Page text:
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BMC Med Educ. 2014 Mar 18;14:53. doi: 10.1186/1472-6920-14-53.

An obesity educational intervention for medical students addressing weight bias and communication skills using standardized patients.

Author information

1
Division of Endocrinology, Metabolism, and Molecular Medicine, Northwestern University Feinberg School of Medicine, 750 North Lake Shore Drive, Rubloff 9-976, Chicago, IL 60611, USA. rkushner@northwestern.edu.

Abstract

BACKGROUND:

In order to manage the increasing worldwide problem of obesity, medical students will need to acquire the knowledge and skills necessary to assess and counsel patients with obesity. Few educational intervention studies have been conducted with medical students addressing stigma and communication skills with patients who are overweight or obese. The purpose of this study was to evaluate changes in students' attitudes and beliefs about obesity, and their confidence in communication skills after a structured educational intervention that included a clinical encounter with an overweight standardized patient (SP).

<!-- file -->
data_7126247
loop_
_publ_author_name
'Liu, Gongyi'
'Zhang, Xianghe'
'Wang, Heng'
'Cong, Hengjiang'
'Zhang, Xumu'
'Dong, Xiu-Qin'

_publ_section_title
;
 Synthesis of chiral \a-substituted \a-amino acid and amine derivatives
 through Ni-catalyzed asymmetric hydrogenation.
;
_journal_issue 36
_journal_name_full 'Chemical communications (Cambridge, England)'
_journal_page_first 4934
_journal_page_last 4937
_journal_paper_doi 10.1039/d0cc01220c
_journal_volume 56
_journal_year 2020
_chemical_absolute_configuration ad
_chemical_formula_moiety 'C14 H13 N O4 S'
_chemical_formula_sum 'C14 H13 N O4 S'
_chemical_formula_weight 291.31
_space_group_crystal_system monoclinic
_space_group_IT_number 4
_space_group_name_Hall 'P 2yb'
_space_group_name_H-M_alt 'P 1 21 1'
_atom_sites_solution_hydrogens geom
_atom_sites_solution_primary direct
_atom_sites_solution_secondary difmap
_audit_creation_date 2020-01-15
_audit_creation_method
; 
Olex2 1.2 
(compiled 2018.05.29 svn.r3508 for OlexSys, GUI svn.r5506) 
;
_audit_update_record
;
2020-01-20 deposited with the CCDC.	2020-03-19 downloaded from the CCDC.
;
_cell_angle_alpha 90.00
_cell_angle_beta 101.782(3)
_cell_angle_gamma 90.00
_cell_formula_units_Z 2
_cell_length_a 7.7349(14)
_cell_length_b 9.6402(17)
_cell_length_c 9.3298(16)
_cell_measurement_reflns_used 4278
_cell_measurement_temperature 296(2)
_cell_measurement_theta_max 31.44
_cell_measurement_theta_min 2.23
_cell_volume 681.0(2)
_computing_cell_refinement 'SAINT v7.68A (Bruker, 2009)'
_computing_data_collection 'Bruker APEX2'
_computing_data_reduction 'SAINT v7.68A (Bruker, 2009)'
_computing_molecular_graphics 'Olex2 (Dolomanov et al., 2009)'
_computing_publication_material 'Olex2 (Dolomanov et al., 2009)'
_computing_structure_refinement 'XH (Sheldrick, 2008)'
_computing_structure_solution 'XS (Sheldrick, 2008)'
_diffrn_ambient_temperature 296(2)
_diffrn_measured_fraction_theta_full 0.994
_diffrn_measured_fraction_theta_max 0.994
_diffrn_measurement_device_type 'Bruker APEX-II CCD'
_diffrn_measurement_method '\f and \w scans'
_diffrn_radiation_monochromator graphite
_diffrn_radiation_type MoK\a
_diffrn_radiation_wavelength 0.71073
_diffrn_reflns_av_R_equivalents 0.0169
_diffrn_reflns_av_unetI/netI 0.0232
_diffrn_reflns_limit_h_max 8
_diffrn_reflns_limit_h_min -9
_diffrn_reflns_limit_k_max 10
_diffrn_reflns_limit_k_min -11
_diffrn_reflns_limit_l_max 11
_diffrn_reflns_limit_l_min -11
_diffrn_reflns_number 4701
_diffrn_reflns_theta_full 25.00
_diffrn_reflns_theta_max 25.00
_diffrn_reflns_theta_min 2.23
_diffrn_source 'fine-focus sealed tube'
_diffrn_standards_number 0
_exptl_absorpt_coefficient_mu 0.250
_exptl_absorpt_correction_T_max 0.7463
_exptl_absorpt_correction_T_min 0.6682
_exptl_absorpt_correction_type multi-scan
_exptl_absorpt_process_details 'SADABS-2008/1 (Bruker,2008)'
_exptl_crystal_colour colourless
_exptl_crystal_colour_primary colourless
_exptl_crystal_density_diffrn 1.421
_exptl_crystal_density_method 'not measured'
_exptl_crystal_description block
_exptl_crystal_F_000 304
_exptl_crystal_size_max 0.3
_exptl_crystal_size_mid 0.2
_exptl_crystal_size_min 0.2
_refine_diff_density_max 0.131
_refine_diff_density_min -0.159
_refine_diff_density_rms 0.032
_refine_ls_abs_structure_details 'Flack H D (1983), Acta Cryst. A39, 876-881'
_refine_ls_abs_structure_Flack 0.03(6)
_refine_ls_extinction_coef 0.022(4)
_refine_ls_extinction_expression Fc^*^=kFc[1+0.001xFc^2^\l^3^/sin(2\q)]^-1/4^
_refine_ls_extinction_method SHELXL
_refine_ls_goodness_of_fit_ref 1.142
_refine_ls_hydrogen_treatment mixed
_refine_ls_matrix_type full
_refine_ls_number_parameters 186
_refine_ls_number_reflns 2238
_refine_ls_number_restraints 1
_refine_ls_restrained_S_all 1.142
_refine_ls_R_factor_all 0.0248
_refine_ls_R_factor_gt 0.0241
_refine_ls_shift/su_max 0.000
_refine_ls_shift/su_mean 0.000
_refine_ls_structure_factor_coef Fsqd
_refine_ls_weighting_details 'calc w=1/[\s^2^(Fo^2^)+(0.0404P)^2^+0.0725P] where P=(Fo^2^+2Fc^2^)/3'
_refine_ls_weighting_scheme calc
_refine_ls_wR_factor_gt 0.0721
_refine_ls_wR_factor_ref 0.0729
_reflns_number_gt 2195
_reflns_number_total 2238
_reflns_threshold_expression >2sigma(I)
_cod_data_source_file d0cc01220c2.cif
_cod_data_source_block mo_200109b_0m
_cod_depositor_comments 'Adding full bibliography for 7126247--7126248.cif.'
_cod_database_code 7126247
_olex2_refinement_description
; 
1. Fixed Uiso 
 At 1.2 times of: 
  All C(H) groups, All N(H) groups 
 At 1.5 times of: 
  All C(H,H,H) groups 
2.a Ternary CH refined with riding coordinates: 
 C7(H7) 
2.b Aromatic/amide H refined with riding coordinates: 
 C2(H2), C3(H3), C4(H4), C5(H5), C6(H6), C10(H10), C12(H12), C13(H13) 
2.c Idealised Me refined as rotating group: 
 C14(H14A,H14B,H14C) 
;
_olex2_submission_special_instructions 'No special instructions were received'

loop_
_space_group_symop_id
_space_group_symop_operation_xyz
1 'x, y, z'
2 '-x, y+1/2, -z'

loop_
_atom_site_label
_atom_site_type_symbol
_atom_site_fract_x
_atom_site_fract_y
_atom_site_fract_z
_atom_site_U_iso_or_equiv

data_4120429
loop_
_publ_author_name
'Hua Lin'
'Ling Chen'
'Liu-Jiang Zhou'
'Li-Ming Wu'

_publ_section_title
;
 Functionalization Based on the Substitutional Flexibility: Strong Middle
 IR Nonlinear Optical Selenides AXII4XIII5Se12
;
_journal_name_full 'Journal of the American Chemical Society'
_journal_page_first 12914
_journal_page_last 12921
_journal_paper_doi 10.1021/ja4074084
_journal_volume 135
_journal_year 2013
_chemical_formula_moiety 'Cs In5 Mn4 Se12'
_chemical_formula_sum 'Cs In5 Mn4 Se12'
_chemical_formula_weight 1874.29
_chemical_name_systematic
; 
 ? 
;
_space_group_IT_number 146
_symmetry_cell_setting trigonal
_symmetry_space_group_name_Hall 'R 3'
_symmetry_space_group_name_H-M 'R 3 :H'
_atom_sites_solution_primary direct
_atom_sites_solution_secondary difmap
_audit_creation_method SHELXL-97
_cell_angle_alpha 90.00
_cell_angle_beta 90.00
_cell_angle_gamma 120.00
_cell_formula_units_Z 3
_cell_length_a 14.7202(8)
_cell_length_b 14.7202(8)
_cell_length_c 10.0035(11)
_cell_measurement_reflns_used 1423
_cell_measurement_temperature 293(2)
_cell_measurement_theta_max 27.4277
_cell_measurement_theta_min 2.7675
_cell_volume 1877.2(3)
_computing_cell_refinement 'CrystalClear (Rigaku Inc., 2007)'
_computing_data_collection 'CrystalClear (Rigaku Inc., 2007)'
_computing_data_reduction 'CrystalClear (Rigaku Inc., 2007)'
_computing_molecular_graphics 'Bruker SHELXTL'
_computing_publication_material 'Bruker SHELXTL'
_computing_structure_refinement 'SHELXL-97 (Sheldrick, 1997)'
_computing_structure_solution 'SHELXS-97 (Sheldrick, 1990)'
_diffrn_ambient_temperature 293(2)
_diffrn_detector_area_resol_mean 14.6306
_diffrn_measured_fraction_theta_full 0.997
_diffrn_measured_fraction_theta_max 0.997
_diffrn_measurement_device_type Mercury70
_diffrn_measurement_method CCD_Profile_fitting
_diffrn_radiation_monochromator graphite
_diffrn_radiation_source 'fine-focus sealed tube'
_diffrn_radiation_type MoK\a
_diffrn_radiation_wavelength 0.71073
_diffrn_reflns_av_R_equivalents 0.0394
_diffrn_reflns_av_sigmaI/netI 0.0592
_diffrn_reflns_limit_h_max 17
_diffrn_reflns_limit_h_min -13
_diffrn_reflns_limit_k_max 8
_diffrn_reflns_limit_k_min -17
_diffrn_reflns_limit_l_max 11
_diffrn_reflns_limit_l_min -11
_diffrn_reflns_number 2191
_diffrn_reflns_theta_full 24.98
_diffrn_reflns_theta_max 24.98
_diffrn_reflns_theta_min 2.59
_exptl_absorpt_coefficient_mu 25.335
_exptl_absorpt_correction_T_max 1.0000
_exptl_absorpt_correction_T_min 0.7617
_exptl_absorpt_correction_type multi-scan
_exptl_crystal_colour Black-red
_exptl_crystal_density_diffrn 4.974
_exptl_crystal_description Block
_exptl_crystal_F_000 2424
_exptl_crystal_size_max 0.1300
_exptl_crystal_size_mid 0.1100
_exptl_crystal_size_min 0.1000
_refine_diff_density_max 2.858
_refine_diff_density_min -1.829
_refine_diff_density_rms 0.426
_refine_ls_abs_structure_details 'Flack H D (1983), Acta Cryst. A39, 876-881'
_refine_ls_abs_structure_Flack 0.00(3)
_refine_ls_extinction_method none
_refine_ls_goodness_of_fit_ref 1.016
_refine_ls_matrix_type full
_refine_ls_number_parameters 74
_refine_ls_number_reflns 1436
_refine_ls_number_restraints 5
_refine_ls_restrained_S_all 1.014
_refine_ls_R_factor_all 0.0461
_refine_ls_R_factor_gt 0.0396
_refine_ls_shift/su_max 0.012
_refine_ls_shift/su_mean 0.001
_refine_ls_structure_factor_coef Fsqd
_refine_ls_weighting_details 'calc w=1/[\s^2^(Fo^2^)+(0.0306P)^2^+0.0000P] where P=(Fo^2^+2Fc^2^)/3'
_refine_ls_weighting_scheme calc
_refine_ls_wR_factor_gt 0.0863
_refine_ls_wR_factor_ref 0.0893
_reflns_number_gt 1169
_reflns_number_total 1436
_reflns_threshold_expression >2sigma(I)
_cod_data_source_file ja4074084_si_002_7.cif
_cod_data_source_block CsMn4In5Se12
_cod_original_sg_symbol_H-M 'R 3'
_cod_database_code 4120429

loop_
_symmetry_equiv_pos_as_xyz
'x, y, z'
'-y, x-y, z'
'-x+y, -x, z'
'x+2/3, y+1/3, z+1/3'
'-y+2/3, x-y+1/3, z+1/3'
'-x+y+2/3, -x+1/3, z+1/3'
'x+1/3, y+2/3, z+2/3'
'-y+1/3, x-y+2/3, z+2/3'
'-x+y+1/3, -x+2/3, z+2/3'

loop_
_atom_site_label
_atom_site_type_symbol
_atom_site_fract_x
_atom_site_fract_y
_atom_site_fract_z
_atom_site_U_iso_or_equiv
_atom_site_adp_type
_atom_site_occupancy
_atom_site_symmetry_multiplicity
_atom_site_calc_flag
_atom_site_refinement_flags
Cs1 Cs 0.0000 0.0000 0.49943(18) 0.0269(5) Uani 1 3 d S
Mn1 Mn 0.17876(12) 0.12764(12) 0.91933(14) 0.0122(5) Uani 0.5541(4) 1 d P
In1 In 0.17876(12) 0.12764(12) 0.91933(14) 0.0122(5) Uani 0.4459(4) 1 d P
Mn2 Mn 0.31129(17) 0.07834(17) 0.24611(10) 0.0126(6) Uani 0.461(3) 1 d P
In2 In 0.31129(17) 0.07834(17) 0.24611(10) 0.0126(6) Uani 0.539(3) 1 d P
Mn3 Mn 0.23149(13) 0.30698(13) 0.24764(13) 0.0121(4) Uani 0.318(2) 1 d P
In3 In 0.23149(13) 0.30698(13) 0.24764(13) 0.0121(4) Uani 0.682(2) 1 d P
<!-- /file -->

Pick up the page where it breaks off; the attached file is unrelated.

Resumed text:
METHODS:

First year medical students (n = 127, 47% female) enrolled in a communications unit were instructed to discuss the SPs' overweight status and probe about their perceptions of being overweight during an 8 minute encounter. Prior to the session, students were asked to read two articles on communication and stigma as background information. Reflections on the readings and their performance with the SP were conducted prior to and after the encounter when students met in small groups. A newly constructed 16 item questionnaire was completed before, immediately after and one year after the session. Scale analysis was performed based on a priori classification of item intent.

RESULTS:

Three scales emerged from the questionnaire: negative obesity stereotyping (7 items), empathy (3 items), and counseling confidence (3 items). There were small but significant immediate post-intervention improvements in stereotyping (p = .002) and empathy (p < .0001) and a very large mean improvement in confidence (p < .0001). Significant improvement between baseline and immediate follow-up responses were maintained for empathy and counseling at one year after the encounter but stereotyping reverted to the baseline mean. Percent of students with improved scale scores immediately and at one year follow up were as follows: stereotyping 53.1% and 57.8%; empathy 48.4% and 47.7%; and confidence 86.7% and 85.9%.

CONCLUSIONS:

A structured encounter with an overweight SP was associated with a significant short-term decrease in negative stereotyping, and longer-term increase in empathy and raised confidence among first year medical students toward persons who are obese. The encounter was most effective for increasing confidence in counseling skills.

PMID:
24636594
PMCID:
PMC3995306
DOI:
10.1186/1472-6920-14-53
[Indexed for MEDLINE]
Free PMC Article

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